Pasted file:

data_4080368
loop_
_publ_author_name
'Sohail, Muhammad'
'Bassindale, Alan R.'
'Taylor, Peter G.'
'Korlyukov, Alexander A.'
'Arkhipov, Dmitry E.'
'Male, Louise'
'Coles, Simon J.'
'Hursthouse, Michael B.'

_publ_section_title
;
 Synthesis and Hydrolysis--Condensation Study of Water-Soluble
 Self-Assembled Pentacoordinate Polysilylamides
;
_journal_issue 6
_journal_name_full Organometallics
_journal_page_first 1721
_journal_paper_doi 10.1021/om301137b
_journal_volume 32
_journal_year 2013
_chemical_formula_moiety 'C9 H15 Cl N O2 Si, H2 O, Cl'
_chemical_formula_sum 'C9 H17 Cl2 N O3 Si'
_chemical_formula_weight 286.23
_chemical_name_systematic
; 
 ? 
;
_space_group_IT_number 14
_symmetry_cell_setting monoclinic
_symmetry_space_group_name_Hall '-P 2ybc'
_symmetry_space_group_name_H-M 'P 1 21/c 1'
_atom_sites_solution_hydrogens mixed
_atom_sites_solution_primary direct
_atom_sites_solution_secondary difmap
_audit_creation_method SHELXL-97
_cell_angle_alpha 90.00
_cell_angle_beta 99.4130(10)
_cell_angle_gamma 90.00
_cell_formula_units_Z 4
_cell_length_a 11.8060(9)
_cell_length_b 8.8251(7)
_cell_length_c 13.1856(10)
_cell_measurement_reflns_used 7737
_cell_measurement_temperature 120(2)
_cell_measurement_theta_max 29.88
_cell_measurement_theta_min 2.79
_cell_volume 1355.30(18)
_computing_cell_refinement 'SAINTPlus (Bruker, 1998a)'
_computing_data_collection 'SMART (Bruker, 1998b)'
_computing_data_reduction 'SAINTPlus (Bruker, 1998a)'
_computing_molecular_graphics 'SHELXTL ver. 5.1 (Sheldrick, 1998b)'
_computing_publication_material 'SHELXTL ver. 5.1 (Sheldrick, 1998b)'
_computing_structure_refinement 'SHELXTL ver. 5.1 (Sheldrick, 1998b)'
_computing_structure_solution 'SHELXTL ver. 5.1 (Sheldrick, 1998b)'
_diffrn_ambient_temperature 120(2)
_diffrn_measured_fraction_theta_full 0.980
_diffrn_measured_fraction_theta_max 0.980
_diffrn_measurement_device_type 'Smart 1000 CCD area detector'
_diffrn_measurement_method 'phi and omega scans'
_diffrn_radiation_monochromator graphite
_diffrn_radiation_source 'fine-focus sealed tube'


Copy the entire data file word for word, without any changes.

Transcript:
data_4080368
loop_
_publ_author_name
'Sohail, Muhammad'
'Bassindale, Alan R.'
'Taylor, Peter G.'
'Korlyukov, Alexander A.'
'Arkhipov, Dmitry E.'
'Male, Louise'
'Coles, Simon J.'
'Hursthouse, Michael B.'

_publ_section_title
;
 Synthesis and Hydrolysis--Condensation Study of Water-Soluble
 Self-Assembled Pentacoordinate Polysilylamides
;
_journal_issue 6
_journal_name_full Organometallics
_journal_page_first 1721
_journal_paper_doi 10.1021/om301137b
_journal_volume 32
_journal_year 2013
_chemical_formula_moiety 'C9 H15 Cl N O2 Si, H2 O, Cl'
_chemical_formula_sum 'C9 H17 Cl2 N O3 Si'
_chemical_formula_weight 286.23
_chemical_name_systematic
; 
 ? 
;
_space_group_IT_number 14
_symmetry_cell_setting monoclinic
_symmetry_space_group_name_Hall '-P 2ybc'
_symmetry_space_group_name_H-M 'P 1 21/c 1'
_atom_sites_solution_hydrogens mixed
_atom_sites_solution_primary direct
_atom_sites_solution_secondary difmap
_audit_creation_method SHELXL-97
_cell_angle_alpha 90.00
_cell_angle_beta 99.4130(10)
_cell_angle_gamma 90.00
_cell_formula_units_Z 4
_cell_length_a 11.8060(9)
_cell_length_b 8.8251(7)
_cell_length_c 13.1856(10)
_cell_measurement_reflns_used 7737
_cell_measurement_temperature 120(2)
_cell_measurement_theta_max 29.88
_cell_measurement_theta_min 2.79
_cell_volume 1355.30(18)
_computing_cell_refinement 'SAINTPlus (Bruker, 1998a)'
_computing_data_collection 'SMART (Bruker, 1998b)'
_computing_data_reduction 'SAINTPlus (Bruker, 1998a)'
_computing_molecular_graphics 'SHELXTL ver. 5.1 (Sheldrick, 1998b)'
_computing_publication_material 'SHELXTL ver. 5.1 (Sheldrick, 1998b)'
_computing_structure_refinement 'SHELXTL ver. 5.1 (Sheldrick, 1998b)'
_computing_structure_solution 'SHELXTL ver. 5.1 (Sheldrick, 1998b)'
_diffrn_ambient_temperature 120(2)
_diffrn_measured_fraction_theta_full 0.980
_diffrn_measured_fraction_theta_max 0.980
_diffrn_measurement_device_type 'Smart 1000 CCD area detector'
_diffrn_measurement_method 'phi and omega scans'
_diffrn_radiation_monochromator graphite
_diffrn_radiation_source 'fine-focus sealed tube'